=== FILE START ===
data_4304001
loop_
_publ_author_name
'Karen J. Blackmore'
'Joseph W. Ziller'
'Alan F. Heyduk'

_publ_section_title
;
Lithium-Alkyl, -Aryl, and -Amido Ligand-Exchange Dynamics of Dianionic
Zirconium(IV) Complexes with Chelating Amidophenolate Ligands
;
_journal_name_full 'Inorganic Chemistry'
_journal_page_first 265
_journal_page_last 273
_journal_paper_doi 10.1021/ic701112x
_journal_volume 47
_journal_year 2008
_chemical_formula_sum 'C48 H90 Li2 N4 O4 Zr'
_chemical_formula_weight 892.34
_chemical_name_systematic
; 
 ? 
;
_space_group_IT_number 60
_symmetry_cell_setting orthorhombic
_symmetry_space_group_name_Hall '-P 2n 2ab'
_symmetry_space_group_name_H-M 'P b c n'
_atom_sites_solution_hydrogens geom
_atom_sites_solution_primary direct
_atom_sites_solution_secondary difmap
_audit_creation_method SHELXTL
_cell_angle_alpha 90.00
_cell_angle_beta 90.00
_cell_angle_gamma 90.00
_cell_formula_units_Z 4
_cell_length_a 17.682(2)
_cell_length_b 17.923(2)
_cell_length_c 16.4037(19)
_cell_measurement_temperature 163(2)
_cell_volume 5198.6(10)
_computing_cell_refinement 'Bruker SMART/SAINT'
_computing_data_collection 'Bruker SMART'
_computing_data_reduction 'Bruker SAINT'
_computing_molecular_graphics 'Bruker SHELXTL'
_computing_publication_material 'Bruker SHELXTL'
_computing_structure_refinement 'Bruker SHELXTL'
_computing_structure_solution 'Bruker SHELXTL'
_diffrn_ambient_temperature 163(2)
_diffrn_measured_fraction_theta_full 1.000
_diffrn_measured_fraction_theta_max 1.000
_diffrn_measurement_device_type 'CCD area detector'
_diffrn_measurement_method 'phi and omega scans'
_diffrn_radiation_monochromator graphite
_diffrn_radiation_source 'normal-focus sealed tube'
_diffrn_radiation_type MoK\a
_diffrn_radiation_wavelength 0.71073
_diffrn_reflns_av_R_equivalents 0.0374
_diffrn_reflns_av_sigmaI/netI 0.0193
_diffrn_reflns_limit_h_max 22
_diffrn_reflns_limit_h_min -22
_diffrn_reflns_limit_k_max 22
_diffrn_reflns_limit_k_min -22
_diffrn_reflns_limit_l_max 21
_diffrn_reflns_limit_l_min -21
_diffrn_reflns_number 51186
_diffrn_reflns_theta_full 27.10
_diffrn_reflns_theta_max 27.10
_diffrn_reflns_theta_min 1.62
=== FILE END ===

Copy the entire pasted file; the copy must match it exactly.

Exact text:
data_4304001
loop_
_publ_author_name
'Karen J. Blackmore'
'Joseph W. Ziller'
'Alan F. Heyduk'

_publ_section_title
;
Lithium-Alkyl, -Aryl, and -Amido Ligand-Exchange Dynamics of Dianionic
Zirconium(IV) Complexes with Chelating Amidophenolate Ligands
;
_journal_name_full 'Inorganic Chemistry'
_journal_page_first 265
_journal_page_last 273
_journal_paper_doi 10.1021/ic701112x
_journal_volume 47
_journal_year 2008
_chemical_formula_sum 'C48 H90 Li2 N4 O4 Zr'
_chemical_formula_weight 892.34
_chemical_name_systematic
; 
 ? 
;
_space_group_IT_number 60
_symmetry_cell_setting orthorhombic
_symmetry_space_group_name_Hall '-P 2n 2ab'
_symmetry_space_group_name_H-M 'P b c n'
_atom_sites_solution_hydrogens geom
_atom_sites_solution_primary direct
_atom_sites_solution_secondary difmap
_audit_creation_method SHELXTL
_cell_angle_alpha 90.00
_cell_angle_beta 90.00
_cell_angle_gamma 90.00
_cell_formula_units_Z 4
_cell_length_a 17.682(2)
_cell_length_b 17.923(2)
_cell_length_c 16.4037(19)
_cell_measurement_temperature 163(2)
_cell_volume 5198.6(10)
_computing_cell_refinement 'Bruker SMART/SAINT'
_computing_data_collection 'Bruker SMART'
_computing_data_reduction 'Bruker SAINT'
_computing_molecular_graphics 'Bruker SHELXTL'
_computing_publication_material 'Bruker SHELXTL'
_computing_structure_refinement 'Bruker SHELXTL'
_computing_structure_solution 'Bruker SHELXTL'
_diffrn_ambient_temperature 163(2)
_diffrn_measured_fraction_theta_full 1.000
_diffrn_measured_fraction_theta_max 1.000
_diffrn_measurement_device_type 'CCD area detector'
_diffrn_measurement_method 'phi and omega scans'
_diffrn_radiation_monochromator graphite
_diffrn_radiation_source 'normal-focus sealed tube'
_diffrn_radiation_type MoK\a
_diffrn_radiation_wavelength 0.71073
_diffrn_reflns_av_R_equivalents 0.0374
_diffrn_reflns_av_sigmaI/netI 0.0193
_diffrn_reflns_limit_h_max 22
_diffrn_reflns_limit_h_min -22
_diffrn_reflns_limit_k_max 22
_diffrn_reflns_limit_k_min -22
_diffrn_reflns_limit_l_max 21
_diffrn_reflns_limit_l_min -21
_diffrn_reflns_number 51186
_diffrn_reflns_theta_full 27.10
_diffrn_reflns_theta_max 27.10
_diffrn_reflns_theta_min 1.62